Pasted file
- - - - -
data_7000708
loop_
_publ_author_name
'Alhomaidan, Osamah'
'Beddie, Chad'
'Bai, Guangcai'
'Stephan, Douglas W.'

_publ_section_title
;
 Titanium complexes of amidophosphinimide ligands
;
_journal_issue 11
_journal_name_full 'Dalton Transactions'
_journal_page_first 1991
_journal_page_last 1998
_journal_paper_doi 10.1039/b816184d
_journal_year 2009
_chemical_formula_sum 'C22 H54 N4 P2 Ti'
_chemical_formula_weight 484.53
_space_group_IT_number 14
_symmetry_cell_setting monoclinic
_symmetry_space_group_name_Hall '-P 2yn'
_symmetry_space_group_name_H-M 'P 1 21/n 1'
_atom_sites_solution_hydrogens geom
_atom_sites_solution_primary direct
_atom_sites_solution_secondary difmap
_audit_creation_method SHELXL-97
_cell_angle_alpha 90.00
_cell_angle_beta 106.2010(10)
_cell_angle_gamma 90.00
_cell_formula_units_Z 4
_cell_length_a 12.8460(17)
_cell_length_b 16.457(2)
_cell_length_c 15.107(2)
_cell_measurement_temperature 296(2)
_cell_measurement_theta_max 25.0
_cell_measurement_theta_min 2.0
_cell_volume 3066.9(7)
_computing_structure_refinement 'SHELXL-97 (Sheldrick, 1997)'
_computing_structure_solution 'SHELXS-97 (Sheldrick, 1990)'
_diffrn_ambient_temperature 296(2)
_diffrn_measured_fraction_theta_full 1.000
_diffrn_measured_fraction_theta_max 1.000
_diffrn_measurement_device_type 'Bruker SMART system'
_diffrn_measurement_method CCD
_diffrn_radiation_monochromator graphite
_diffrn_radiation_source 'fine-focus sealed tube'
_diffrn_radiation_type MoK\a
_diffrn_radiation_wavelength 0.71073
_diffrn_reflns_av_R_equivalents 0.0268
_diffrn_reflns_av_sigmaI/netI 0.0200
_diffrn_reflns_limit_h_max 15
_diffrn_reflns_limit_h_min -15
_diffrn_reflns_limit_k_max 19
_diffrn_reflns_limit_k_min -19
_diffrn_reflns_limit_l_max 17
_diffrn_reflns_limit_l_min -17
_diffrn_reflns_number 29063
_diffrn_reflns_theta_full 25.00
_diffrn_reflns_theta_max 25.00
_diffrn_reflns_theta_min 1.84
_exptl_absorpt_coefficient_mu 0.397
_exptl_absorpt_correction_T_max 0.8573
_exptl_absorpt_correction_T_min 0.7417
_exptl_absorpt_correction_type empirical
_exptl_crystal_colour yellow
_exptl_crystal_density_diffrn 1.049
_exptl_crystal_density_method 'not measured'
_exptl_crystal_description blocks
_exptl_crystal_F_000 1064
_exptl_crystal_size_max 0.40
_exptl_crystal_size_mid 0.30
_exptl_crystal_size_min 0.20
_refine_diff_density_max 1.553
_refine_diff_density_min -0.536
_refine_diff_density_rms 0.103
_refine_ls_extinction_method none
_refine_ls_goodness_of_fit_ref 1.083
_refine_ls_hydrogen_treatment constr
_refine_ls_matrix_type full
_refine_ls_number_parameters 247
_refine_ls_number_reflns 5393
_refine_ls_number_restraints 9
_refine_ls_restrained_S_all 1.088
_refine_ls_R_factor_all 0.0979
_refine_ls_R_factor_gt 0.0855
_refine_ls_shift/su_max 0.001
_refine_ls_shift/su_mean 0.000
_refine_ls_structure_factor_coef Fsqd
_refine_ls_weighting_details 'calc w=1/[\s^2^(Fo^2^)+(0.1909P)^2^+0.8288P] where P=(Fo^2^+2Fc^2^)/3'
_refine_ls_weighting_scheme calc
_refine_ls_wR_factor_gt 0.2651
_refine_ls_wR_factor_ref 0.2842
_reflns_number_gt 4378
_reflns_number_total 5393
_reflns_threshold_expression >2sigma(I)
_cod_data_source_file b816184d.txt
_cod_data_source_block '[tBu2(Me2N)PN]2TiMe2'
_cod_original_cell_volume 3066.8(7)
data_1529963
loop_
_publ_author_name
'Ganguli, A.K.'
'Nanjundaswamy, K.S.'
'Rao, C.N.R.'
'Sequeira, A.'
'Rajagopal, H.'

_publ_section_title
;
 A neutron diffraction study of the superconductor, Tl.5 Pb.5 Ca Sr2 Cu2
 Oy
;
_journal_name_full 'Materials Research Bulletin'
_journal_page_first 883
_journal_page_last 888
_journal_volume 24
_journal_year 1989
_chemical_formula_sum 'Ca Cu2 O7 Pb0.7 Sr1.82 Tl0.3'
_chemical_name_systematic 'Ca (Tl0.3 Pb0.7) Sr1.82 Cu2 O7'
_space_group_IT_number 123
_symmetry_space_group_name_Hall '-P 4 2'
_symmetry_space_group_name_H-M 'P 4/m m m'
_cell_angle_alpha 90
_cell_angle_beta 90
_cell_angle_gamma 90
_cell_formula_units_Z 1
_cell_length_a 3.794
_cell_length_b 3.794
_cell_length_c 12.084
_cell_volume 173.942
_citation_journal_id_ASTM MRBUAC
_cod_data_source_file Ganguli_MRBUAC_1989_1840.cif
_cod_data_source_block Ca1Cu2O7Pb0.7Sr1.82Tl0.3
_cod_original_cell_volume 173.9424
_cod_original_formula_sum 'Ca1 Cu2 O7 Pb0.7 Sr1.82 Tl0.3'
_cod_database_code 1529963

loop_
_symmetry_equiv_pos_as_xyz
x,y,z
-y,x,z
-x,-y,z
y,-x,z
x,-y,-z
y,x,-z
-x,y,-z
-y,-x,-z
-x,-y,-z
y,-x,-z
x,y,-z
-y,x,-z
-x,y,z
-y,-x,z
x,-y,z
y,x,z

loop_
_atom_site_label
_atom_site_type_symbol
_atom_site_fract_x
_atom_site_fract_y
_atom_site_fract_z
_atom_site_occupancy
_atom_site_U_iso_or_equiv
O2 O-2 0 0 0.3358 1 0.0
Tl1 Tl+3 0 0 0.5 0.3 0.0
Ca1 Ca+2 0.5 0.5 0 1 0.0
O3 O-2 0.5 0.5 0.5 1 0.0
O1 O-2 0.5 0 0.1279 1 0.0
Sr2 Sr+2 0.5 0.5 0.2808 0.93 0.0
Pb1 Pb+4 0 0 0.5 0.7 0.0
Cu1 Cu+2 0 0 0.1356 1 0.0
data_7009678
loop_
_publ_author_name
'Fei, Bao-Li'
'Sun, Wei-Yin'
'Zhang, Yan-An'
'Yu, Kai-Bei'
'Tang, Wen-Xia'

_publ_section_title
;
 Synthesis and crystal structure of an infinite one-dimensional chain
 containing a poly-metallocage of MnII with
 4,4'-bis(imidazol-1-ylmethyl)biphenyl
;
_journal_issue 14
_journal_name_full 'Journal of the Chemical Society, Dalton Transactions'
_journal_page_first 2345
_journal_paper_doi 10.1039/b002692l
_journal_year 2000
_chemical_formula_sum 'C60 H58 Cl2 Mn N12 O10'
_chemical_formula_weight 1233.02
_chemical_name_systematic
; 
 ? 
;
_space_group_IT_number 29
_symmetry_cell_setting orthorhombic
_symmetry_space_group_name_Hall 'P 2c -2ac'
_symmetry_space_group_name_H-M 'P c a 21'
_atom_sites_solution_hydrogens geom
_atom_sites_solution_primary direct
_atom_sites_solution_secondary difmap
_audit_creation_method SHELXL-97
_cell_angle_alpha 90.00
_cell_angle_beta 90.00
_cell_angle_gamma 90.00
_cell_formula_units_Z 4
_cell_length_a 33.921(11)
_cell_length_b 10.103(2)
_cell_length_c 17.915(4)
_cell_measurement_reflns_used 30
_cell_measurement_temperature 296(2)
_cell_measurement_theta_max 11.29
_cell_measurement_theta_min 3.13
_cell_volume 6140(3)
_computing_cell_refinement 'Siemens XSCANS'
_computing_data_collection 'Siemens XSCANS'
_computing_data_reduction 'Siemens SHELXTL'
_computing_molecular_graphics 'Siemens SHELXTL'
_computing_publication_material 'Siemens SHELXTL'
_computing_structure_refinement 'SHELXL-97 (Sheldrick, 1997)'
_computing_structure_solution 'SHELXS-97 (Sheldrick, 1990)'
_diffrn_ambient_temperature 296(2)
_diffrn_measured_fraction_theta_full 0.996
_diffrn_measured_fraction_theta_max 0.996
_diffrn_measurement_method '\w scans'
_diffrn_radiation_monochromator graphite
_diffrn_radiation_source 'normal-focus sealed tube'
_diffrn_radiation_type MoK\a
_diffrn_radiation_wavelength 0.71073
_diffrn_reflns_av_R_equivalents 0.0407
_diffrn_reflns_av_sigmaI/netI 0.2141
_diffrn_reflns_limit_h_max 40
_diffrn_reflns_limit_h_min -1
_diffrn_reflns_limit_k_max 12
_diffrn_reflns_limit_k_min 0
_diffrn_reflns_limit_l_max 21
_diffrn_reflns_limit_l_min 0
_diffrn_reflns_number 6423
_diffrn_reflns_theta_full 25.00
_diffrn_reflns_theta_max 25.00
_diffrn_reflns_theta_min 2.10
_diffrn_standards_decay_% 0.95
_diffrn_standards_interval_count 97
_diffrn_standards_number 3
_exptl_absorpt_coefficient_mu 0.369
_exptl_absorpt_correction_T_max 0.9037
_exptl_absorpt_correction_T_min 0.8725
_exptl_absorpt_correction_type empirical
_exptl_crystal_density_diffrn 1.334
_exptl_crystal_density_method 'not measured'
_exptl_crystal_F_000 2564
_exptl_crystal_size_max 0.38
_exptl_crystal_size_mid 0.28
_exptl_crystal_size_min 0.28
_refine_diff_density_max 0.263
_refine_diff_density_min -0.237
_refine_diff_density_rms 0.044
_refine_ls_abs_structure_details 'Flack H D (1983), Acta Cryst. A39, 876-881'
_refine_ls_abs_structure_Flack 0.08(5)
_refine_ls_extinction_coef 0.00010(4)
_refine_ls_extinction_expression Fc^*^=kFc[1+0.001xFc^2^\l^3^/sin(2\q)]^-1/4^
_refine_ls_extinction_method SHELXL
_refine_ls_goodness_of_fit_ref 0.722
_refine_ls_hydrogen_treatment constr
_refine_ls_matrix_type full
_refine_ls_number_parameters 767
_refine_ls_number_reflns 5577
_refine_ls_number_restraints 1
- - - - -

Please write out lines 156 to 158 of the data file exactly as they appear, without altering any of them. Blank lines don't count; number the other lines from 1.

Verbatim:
_atom_site_label
_atom_site_type_symbol
_atom_site_fract_x